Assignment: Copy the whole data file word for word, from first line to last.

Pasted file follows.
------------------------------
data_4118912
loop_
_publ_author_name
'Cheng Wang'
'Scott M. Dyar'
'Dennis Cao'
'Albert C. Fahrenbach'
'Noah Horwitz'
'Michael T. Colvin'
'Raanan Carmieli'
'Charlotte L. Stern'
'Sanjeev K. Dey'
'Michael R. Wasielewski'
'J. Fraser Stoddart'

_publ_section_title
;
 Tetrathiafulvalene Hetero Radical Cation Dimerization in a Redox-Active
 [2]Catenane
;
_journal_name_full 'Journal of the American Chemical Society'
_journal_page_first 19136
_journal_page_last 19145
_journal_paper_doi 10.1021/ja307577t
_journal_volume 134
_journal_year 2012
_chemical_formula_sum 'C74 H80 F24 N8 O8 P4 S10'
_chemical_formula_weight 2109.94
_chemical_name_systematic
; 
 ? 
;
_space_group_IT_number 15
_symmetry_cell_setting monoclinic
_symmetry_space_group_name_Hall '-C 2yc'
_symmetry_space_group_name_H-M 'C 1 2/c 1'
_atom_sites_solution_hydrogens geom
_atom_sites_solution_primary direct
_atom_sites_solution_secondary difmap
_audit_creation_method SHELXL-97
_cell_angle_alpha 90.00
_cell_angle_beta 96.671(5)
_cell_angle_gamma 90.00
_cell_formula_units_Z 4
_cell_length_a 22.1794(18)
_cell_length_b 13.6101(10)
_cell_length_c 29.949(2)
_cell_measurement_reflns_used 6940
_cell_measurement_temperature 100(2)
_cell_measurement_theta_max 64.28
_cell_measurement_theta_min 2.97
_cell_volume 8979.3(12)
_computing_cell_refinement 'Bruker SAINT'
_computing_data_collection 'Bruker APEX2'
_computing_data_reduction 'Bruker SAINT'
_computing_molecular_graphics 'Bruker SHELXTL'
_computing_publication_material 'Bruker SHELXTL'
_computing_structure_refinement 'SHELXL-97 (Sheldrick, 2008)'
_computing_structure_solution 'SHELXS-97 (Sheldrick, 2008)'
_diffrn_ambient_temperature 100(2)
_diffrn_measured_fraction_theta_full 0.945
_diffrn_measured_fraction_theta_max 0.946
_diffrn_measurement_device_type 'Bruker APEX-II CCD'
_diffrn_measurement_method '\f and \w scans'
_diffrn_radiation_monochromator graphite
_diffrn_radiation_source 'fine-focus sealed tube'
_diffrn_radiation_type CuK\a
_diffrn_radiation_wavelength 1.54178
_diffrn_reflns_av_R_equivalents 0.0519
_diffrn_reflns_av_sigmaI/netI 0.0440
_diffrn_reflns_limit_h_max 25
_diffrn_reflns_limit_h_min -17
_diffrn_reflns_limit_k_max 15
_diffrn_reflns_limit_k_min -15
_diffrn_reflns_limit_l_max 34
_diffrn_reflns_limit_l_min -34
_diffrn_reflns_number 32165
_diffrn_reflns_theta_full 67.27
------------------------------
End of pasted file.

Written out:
data_4118912
loop_
_publ_author_name
'Cheng Wang'
'Scott M. Dyar'
'Dennis Cao'
'Albert C. Fahrenbach'
'Noah Horwitz'
'Michael T. Colvin'
'Raanan Carmieli'
'Charlotte L. Stern'
'Sanjeev K. Dey'
'Michael R. Wasielewski'
'J. Fraser Stoddart'

_publ_section_title
;
 Tetrathiafulvalene Hetero Radical Cation Dimerization in a Redox-Active
 [2]Catenane
;
_journal_name_full 'Journal of the American Chemical Society'
_journal_page_first 19136
_journal_page_last 19145
_journal_paper_doi 10.1021/ja307577t
_journal_volume 134
_journal_year 2012
_chemical_formula_sum 'C74 H80 F24 N8 O8 P4 S10'
_chemical_formula_weight 2109.94
_chemical_name_systematic
; 
 ? 
;
_space_group_IT_number 15
_symmetry_cell_setting monoclinic
_symmetry_space_group_name_Hall '-C 2yc'
_symmetry_space_group_name_H-M 'C 1 2/c 1'
_atom_sites_solution_hydrogens geom
_atom_sites_solution_primary direct
_atom_sites_solution_secondary difmap
_audit_creation_method SHELXL-97
_cell_angle_alpha 90.00
_cell_angle_beta 96.671(5)
_cell_angle_gamma 90.00
_cell_formula_units_Z 4
_cell_length_a 22.1794(18)
_cell_length_b 13.6101(10)
_cell_length_c 29.949(2)
_cell_measurement_reflns_used 6940
_cell_measurement_temperature 100(2)
_cell_measurement_theta_max 64.28
_cell_measurement_theta_min 2.97
_cell_volume 8979.3(12)
_computing_cell_refinement 'Bruker SAINT'
_computing_data_collection 'Bruker APEX2'
_computing_data_reduction 'Bruker SAINT'
_computing_molecular_graphics 'Bruker SHELXTL'
_computing_publication_material 'Bruker SHELXTL'
_computing_structure_refinement 'SHELXL-97 (Sheldrick, 2008)'
_computing_structure_solution 'SHELXS-97 (Sheldrick, 2008)'
_diffrn_ambient_temperature 100(2)
_diffrn_measured_fraction_theta_full 0.945
_diffrn_measured_fraction_theta_max 0.946
_diffrn_measurement_device_type 'Bruker APEX-II CCD'
_diffrn_measurement_method '\f and \w scans'
_diffrn_radiation_monochromator graphite
_diffrn_radiation_source 'fine-focus sealed tube'
_diffrn_radiation_type CuK\a
_diffrn_radiation_wavelength 1.54178
_diffrn_reflns_av_R_equivalents 0.0519
_diffrn_reflns_av_sigmaI/netI 0.0440
_diffrn_reflns_limit_h_max 25
_diffrn_reflns_limit_h_min -17
_diffrn_reflns_limit_k_max 15
_diffrn_reflns_limit_k_min -15
_diffrn_reflns_limit_l_max 34
_diffrn_reflns_limit_l_min -34
_diffrn_reflns_number 32165
_diffrn_reflns_theta_full 67.27